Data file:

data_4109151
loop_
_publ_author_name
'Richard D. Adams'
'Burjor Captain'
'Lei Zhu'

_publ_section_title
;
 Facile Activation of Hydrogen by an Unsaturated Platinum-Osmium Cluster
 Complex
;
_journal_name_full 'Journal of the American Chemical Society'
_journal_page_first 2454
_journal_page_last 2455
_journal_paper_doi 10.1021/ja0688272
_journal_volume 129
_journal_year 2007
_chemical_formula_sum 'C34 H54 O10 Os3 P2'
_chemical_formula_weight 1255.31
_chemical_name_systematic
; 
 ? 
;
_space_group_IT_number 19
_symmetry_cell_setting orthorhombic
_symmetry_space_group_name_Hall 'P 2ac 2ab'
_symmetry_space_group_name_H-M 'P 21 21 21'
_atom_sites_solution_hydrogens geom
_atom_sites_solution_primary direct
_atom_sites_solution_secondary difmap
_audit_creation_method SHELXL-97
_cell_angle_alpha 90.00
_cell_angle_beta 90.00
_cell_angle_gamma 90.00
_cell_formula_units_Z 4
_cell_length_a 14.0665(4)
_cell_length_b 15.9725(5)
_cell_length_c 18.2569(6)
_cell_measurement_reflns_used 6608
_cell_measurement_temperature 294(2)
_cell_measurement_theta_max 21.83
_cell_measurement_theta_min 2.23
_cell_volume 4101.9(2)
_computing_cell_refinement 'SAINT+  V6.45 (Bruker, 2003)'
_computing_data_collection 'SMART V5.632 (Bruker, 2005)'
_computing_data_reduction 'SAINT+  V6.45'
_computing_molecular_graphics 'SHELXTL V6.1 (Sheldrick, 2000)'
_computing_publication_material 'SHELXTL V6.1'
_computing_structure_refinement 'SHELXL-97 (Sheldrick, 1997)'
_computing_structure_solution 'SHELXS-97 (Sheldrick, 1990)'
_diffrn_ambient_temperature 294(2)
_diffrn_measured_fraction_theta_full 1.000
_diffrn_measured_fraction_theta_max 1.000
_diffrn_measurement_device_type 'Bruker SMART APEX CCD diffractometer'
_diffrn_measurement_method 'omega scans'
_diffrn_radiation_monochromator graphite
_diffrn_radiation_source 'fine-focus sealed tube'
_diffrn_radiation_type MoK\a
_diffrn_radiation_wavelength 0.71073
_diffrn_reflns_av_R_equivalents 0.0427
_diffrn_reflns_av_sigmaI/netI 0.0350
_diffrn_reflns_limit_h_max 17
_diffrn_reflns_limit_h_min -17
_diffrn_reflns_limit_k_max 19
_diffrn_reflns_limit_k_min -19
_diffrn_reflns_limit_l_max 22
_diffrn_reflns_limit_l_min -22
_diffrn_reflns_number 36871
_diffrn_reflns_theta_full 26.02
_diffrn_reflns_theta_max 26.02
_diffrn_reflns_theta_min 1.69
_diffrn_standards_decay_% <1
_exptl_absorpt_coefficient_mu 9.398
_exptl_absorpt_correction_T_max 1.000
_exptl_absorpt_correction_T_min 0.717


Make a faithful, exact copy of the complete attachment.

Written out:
data_4109151
loop_
_publ_author_name
'Richard D. Adams'
'Burjor Captain'
'Lei Zhu'

_publ_section_title
;
 Facile Activation of Hydrogen by an Unsaturated Platinum-Osmium Cluster
 Complex
;
_journal_name_full 'Journal of the American Chemical Society'
_journal_page_first 2454
_journal_page_last 2455
_journal_paper_doi 10.1021/ja0688272
_journal_volume 129
_journal_year 2007
_chemical_formula_sum 'C34 H54 O10 Os3 P2'
_chemical_formula_weight 1255.31
_chemical_name_systematic
; 
 ? 
;
_space_group_IT_number 19
_symmetry_cell_setting orthorhombic
_symmetry_space_group_name_Hall 'P 2ac 2ab'
_symmetry_space_group_name_H-M 'P 21 21 21'
_atom_sites_solution_hydrogens geom
_atom_sites_solution_primary direct
_atom_sites_solution_secondary difmap
_audit_creation_method SHELXL-97
_cell_angle_alpha 90.00
_cell_angle_beta 90.00
_cell_angle_gamma 90.00
_cell_formula_units_Z 4
_cell_length_a 14.0665(4)
_cell_length_b 15.9725(5)
_cell_length_c 18.2569(6)
_cell_measurement_reflns_used 6608
_cell_measurement_temperature 294(2)
_cell_measurement_theta_max 21.83
_cell_measurement_theta_min 2.23
_cell_volume 4101.9(2)
_computing_cell_refinement 'SAINT+  V6.45 (Bruker, 2003)'
_computing_data_collection 'SMART V5.632 (Bruker, 2005)'
_computing_data_reduction 'SAINT+  V6.45'
_computing_molecular_graphics 'SHELXTL V6.1 (Sheldrick, 2000)'
_computing_publication_material 'SHELXTL V6.1'
_computing_structure_refinement 'SHELXL-97 (Sheldrick, 1997)'
_computing_structure_solution 'SHELXS-97 (Sheldrick, 1990)'
_diffrn_ambient_temperature 294(2)
_diffrn_measured_fraction_theta_full 1.000
_diffrn_measured_fraction_theta_max 1.000
_diffrn_measurement_device_type 'Bruker SMART APEX CCD diffractometer'
_diffrn_measurement_method 'omega scans'
_diffrn_radiation_monochromator graphite
_diffrn_radiation_source 'fine-focus sealed tube'
_diffrn_radiation_type MoK\a
_diffrn_radiation_wavelength 0.71073
_diffrn_reflns_av_R_equivalents 0.0427
_diffrn_reflns_av_sigmaI/netI 0.0350
_diffrn_reflns_limit_h_max 17
_diffrn_reflns_limit_h_min -17
_diffrn_reflns_limit_k_max 19
_diffrn_reflns_limit_k_min -19
_diffrn_reflns_limit_l_max 22
_diffrn_reflns_limit_l_min -22
_diffrn_reflns_number 36871
_diffrn_reflns_theta_full 26.02
_diffrn_reflns_theta_max 26.02
_diffrn_reflns_theta_min 1.69
_diffrn_standards_decay_% <1
_exptl_absorpt_coefficient_mu 9.398
_exptl_absorpt_correction_T_max 1.000
_exptl_absorpt_correction_T_min 0.717